Emergency Medical Science

The Emergency Medical Science curriculum provides you with the knowledge, skills, and attributes to provide advanced emergency medical care as a paramedic for critical and emergent patients who access the emergency medical system. It prepares graduates to enter the workforce.

Graduate Job Placement: 99%
Attrition Rate: 16%
NC State Exam Pass rates: EMT - 82%, Paramedic - 93%
National Registry Paramedic Exam Pass rate: 90%

The GTCC Emergency Medical Science Curriculum Program has obtained full accreditation by the Commission on Accreditation of Allied Health Programs (www.caahep.org) upon the recommendation of the Committee on Accreditation of Educational Programs for the Emergency Medical Services Professions (CoAEMSP).Commission on Accreditation of Allied Health Education Programs

25400 US Highway 19 N., Suite 158
Clearwater, FL 33763

Committee on Accreditation of Educational Programs for the Emergency Medical Services Professions (CoAEMSP)

8301 Lakeview Parkway Suite 111-312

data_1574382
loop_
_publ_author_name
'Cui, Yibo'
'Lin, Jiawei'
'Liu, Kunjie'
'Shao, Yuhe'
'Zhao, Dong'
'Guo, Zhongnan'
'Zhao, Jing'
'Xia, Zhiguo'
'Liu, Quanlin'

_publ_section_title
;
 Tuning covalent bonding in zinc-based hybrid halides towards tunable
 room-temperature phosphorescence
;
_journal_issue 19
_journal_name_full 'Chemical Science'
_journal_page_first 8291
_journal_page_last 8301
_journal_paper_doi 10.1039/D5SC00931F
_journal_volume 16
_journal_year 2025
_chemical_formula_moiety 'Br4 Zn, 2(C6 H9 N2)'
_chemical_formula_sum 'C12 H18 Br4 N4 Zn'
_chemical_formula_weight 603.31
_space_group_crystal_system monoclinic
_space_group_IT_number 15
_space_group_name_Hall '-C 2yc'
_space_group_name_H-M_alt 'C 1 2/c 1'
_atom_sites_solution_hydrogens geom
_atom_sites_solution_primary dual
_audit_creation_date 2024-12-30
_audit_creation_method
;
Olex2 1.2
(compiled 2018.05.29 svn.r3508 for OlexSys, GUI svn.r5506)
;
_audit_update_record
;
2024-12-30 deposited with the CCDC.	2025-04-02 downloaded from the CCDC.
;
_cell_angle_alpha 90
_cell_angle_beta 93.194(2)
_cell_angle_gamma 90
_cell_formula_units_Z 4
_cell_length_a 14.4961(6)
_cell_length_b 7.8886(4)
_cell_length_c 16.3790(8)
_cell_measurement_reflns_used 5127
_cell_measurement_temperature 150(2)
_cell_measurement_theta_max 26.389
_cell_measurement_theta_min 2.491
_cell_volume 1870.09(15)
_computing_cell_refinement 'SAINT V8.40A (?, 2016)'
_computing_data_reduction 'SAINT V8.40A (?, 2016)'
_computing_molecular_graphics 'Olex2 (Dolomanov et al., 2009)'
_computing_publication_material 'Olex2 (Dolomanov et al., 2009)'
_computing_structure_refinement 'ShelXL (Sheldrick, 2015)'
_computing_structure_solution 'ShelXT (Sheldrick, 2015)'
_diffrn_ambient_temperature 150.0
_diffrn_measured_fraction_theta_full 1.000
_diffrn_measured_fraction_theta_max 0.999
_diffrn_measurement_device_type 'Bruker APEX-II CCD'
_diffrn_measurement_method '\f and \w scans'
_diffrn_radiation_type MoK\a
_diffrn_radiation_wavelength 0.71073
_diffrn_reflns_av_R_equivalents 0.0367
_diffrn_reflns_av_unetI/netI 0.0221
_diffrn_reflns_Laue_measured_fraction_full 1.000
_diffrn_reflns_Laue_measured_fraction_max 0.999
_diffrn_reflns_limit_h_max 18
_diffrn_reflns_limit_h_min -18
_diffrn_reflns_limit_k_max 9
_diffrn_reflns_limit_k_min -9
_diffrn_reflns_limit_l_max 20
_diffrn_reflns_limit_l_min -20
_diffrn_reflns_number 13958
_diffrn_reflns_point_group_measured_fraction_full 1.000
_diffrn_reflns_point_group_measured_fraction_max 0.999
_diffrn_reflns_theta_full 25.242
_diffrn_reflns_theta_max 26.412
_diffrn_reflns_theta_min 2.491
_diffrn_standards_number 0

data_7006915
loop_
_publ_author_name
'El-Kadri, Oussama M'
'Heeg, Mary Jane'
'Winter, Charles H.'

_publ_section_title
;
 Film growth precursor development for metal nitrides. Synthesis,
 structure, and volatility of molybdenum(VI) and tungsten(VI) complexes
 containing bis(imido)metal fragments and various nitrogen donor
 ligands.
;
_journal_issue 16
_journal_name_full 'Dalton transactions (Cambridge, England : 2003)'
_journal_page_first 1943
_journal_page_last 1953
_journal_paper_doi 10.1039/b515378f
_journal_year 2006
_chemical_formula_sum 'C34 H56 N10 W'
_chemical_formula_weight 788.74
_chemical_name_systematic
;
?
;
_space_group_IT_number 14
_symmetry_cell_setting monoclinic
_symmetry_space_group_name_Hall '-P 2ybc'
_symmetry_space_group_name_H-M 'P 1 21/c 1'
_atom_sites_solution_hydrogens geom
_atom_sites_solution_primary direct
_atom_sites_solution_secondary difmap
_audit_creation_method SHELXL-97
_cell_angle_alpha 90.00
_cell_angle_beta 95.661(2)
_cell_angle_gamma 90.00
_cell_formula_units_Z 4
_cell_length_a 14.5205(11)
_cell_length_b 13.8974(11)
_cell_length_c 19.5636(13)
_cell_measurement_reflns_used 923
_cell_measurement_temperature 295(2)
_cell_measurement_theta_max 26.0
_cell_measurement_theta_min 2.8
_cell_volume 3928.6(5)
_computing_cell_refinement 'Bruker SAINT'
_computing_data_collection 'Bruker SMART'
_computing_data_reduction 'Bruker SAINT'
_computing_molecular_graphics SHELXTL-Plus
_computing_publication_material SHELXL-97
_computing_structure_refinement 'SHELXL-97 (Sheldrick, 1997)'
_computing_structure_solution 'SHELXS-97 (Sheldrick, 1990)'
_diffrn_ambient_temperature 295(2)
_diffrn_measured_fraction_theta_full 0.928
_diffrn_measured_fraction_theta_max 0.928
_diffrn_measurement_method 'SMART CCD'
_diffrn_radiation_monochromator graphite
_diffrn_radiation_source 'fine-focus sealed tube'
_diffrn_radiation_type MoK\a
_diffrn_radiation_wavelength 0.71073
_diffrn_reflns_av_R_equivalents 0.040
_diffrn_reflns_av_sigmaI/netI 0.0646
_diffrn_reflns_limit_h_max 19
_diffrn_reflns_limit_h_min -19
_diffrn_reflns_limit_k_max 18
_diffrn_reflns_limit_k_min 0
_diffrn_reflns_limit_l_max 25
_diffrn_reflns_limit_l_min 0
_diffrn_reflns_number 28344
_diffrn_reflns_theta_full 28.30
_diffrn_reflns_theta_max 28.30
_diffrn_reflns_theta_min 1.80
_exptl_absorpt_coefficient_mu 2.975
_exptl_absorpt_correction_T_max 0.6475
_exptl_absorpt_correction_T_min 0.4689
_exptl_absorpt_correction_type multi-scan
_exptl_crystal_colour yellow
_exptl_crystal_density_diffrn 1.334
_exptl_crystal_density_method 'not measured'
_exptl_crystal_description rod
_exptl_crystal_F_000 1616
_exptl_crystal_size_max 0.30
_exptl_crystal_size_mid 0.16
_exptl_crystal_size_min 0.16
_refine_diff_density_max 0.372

Rowlett, TX 75088

Credentialing Options

Career Opportunities

Emergency Medical Science

Frequently Asked Questions

The Emergency Medical Science program has a selective and competitive admissions process. The cap on annual student enrollment is 25. Each applicant will need to:

  1. Complete the GTCC application
  2. Complete the EMS Admission Packet
  3. Complete the EMS Program Application
  4. Attend a required program information session (see admission packet)

The deadline for all admission steps to be completed is 5:00 pm on May 15, 2020 to be eligible for the Fall 2020 cohort. Materials should be turned in at an information session or at the Public Safety Building Room 237 on the Jamestown Campus.

Jeremiah Underwood, EMS Program Director
336-334-4822 Ext. 50378

Robbie Griffin, EMS Instructor
336-334-4822 Ext. 50456

Jason Boaze, Clinical Coordinator
336-334-4822 Ext. 50588

Yes, financial aid is available for this program along with EMS specific scholarships. Visit Financial Aid to learn more.  

Though having a medical background prior to enrolling in the EMS program could help, it is not necessary to have previous medical experience. You will learn how to become a paramedic during the program.

It is not advisable for you to work full-time while in the EMS program, but it is understandable that you must have a job. It is possible to maintain a part-time job after school hours, but you must understand the EMS program is rigorous and requires a lot of studying.

Yes. The full-time instructors maintain office hours (that vary each semester), and they will be glad to assist you with any questions or remediation that they can offer.